While the narrative itself is great too, I think there will be more interesting story about how film making was done, and I’m sure I will spend some amount of time searching for “Making of…” videos or blogs, speculations from other professionals. Hope our techniques in film making continue to innovate themselves, and the great examples like Gravity will not stop being presented and beloved by many.
P.S. At the end of the film, I’ve notice the name of the actor, who did “Mission Control voice.” Knowing his past involvements in some famous films, I couldn’t help but smirk. I wonder if the producers did know there will be reactions like mine when casting him.
My comment for “Why I Don’t Use Interface Builder”: http://blog.teamtreehouse.com/why-i-dont-use-interface-builder
IB is about Organizing, not about Replacing. IB is a tool, not a regulation.
Once you know the limits of IB and developed good programming habits, IB can be extremely useful.
I saw too much terrible spaghetti codes, which could have been helped by adopting MVC principles and knowing the life cycles of UIViewController & UIView instances.
As a way to help those developers to learn about the principles, I show them how to complete a project using IB and later replace it using only codes, to help them to realize the limits of XIB files and see how whole structure is preserved, to show the real reason for using IB: Separating codes.
And once VIEW components are separated from others, I point out patterns or repetition, which are just configurations at loading of the instances.
Other than iteration, they are not so easy to be solved creatively and quickly, without taking precious seconds, minutes, or hours.
Also, there are more important tasks for fulfilling the requirements of the app, than tasks for calculating frames for labels.
Unless you like it (I saw some people who like it), it’s smart or even necessary to use a tool which was developed to avoid working mechanically. Fortunately in Xcode, we have Interface Builder.
Depending on the characteristic of the projects, the decision to use or not to use IB is totally up to the developers. When they decide not to, I hope it’s fully informed and experienced one, instead of one caused by estranged or uncomfortable feeling toward IB.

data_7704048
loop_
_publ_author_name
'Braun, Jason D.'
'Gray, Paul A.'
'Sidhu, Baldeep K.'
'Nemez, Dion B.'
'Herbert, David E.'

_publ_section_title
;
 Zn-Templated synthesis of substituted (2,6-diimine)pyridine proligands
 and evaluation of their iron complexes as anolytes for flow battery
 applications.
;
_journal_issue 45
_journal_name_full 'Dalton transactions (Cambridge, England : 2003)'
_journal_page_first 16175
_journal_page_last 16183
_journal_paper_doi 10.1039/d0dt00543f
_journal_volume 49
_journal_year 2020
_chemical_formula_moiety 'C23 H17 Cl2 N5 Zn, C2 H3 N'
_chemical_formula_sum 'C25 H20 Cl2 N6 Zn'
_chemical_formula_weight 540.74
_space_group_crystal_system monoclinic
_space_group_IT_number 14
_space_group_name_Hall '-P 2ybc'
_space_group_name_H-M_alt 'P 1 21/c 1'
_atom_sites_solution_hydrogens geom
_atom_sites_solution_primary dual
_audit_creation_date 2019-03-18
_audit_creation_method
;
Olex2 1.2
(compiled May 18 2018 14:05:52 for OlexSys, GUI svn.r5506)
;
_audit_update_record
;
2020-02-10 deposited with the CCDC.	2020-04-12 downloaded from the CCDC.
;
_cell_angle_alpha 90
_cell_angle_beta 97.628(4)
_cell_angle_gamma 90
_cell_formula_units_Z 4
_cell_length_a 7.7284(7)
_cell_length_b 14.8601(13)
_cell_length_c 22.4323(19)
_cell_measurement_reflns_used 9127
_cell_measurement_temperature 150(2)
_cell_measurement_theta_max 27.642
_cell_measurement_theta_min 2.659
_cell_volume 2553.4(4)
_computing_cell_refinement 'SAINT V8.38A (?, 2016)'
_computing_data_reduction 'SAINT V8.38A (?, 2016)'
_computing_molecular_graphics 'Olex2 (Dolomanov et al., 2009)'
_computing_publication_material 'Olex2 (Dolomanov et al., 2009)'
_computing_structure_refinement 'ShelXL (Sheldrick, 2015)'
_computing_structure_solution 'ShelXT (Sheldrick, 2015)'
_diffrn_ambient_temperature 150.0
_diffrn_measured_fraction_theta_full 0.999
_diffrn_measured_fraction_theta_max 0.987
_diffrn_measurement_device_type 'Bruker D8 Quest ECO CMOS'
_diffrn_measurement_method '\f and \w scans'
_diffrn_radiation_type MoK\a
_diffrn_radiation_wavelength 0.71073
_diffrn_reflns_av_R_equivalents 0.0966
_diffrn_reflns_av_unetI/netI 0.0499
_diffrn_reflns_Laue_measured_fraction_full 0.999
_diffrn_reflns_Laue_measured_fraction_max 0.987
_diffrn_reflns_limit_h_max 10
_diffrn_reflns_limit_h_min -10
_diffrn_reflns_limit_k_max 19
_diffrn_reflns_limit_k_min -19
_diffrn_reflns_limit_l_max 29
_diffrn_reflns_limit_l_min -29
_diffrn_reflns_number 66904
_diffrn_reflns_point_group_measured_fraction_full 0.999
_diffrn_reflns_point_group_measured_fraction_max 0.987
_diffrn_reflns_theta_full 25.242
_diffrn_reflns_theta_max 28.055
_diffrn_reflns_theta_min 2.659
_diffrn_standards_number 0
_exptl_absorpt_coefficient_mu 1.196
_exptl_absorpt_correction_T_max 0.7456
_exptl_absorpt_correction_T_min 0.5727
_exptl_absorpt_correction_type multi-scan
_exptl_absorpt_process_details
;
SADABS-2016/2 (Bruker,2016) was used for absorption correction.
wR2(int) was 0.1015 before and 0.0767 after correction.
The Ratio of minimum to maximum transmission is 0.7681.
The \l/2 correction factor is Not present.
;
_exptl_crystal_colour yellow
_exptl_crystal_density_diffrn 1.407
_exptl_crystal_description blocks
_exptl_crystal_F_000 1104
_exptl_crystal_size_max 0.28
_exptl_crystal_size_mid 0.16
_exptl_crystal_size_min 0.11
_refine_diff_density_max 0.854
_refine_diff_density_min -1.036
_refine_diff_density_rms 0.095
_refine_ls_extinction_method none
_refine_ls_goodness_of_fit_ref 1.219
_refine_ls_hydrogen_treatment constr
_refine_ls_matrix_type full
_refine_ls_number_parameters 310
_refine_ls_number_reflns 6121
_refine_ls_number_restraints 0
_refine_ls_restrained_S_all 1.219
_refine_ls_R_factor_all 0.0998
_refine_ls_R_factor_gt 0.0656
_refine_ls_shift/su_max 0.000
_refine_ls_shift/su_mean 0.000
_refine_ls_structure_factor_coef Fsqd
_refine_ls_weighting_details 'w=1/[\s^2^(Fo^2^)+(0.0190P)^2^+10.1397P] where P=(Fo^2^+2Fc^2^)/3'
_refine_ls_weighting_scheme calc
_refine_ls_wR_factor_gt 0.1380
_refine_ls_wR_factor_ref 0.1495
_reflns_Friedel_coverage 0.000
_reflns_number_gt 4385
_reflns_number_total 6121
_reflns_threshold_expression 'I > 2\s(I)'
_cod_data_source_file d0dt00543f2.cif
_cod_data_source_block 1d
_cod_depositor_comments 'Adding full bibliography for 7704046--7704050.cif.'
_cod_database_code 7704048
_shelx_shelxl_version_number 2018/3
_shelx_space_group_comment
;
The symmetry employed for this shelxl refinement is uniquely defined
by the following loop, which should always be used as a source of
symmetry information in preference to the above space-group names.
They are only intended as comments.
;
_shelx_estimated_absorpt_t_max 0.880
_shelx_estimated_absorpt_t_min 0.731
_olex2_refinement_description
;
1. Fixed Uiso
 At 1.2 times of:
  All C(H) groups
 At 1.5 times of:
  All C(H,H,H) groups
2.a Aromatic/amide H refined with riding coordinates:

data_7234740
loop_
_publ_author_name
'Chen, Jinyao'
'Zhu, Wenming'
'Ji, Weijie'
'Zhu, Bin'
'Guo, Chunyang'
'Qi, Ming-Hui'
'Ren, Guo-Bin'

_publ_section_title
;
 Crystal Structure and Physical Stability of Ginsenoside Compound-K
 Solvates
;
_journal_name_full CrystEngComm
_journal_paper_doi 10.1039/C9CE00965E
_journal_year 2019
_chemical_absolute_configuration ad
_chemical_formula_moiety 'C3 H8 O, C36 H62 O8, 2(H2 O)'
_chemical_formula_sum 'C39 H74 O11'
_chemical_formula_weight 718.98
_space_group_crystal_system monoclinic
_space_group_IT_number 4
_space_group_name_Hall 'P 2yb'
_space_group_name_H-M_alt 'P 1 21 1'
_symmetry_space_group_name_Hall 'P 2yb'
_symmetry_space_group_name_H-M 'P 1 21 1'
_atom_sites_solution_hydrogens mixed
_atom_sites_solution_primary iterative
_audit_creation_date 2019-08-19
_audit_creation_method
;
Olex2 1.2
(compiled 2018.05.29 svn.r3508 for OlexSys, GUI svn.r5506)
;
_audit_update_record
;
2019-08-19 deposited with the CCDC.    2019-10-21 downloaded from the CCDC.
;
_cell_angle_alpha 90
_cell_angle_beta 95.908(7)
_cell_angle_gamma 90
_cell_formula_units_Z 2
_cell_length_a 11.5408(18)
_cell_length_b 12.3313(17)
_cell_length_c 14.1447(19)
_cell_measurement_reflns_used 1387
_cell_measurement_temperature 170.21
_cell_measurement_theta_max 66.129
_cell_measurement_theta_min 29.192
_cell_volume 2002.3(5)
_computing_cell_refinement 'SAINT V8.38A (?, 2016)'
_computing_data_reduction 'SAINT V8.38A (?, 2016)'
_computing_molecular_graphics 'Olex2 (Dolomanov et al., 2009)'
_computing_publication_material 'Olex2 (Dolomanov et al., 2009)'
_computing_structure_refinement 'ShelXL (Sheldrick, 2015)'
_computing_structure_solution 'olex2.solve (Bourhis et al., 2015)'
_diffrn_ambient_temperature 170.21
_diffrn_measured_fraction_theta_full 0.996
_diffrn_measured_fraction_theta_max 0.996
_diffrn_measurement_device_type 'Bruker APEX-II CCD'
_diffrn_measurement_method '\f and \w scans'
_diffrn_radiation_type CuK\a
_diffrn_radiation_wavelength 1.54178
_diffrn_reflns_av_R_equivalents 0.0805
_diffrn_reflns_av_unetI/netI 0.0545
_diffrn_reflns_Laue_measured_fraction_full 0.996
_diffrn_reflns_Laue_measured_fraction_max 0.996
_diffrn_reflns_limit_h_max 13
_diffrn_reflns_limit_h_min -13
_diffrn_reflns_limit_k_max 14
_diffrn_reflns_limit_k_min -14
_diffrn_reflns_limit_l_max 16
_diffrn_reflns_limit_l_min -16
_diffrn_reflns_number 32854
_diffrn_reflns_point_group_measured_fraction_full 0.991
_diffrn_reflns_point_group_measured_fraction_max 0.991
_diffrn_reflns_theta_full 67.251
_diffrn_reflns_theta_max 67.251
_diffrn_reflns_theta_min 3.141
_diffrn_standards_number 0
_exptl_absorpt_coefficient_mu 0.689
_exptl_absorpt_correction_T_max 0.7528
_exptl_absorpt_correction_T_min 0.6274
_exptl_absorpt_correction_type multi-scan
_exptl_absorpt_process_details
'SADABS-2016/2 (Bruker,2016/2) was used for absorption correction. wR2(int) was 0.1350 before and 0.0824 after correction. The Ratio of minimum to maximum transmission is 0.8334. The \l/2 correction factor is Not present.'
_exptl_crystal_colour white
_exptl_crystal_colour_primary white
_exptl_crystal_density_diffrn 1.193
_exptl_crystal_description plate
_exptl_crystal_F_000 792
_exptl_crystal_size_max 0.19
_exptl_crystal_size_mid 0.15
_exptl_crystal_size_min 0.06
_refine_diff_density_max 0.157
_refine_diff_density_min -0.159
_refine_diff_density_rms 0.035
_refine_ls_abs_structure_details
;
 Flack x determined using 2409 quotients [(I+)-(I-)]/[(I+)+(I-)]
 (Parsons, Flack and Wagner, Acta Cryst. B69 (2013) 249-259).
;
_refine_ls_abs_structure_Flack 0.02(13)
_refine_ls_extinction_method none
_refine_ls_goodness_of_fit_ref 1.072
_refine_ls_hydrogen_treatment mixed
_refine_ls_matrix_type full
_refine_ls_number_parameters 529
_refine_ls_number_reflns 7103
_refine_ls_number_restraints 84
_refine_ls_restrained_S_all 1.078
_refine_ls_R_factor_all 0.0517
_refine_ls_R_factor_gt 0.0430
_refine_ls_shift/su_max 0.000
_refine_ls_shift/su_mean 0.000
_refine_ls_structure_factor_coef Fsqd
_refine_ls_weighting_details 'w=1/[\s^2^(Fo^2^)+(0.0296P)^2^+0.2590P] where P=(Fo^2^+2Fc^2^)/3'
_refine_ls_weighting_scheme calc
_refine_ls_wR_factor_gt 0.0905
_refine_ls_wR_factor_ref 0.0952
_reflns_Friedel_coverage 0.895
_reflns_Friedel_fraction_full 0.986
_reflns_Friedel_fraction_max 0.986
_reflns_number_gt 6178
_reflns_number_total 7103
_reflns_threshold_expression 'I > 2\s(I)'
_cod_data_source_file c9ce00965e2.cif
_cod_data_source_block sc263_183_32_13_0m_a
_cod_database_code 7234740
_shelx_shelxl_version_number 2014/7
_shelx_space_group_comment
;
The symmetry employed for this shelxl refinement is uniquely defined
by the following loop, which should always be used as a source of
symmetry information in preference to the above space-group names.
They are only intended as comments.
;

It’s given as a PUNISHMENT to a student to write sentences REPEATEDLY on a blackboard.
If you are not careful, it’s quite easy to REPEATEDLY paste copies of identical code snippets. Not using iterative methodologies and not trying to find algorithmic solutions, is like let yourself to be in the state of uncomfortable incompetency, which is a PUNISHMENT.
As a learner of programming, you may feel stressed and uncomfortable, trying your best to maintain control over the machine, not to be controlled by it.
There are too little time to complete the assignment. Your mind is not clear enough to come up with the best structure of different classes. Inheritance, polymorphism, DRY, MVC and all other essential concepts about quality programming are just ideas without visible lines of codes.
Even if you could finish your work on time, it’s quite painful to see resultant chaos in your own codes. You don’t like your own work, knowing every line in it. And this is a good thing.
Being sensitive enough to realize inefficiency and incompetency in your own work, even if no one criticize it, is a great attitude, especially if you are a beginner. Congratulation! Make sure to keep it as sensitive and sincere like that.
Until you become a true master of programming, who can bring undeniable great architectural solution without taking too much time and resources, please don’t try to avoid or ease the pain for producing quality result.
It’s necessary to feel the inefficiency of scattered snippets within your codes. You need to experience the frustration of attempting to change a small thing, repeatedly about thousand times. After experiencing this, you will never forget the critical importance of DRY principles and will force yourself to learn how to use global variables and methods, apply proper hierarchical relationship among classes. Soon, it will become natural to you as you become a better programmer.
However, it you let yourself to be insensitive to pain while programming; e.g. listening to music or copying & pasting mindlessly; you will lose the opportunity to see the need to improve. Simply for the sake of finishing the work as soon as possible, you will just pass by the situation which may teach you very important principles.
Such insensitivity will bite you back, as you maintain the chaotic structure, slavishly patching the effects without fixing the causes. And finally, you will give up, unless you can start all over again.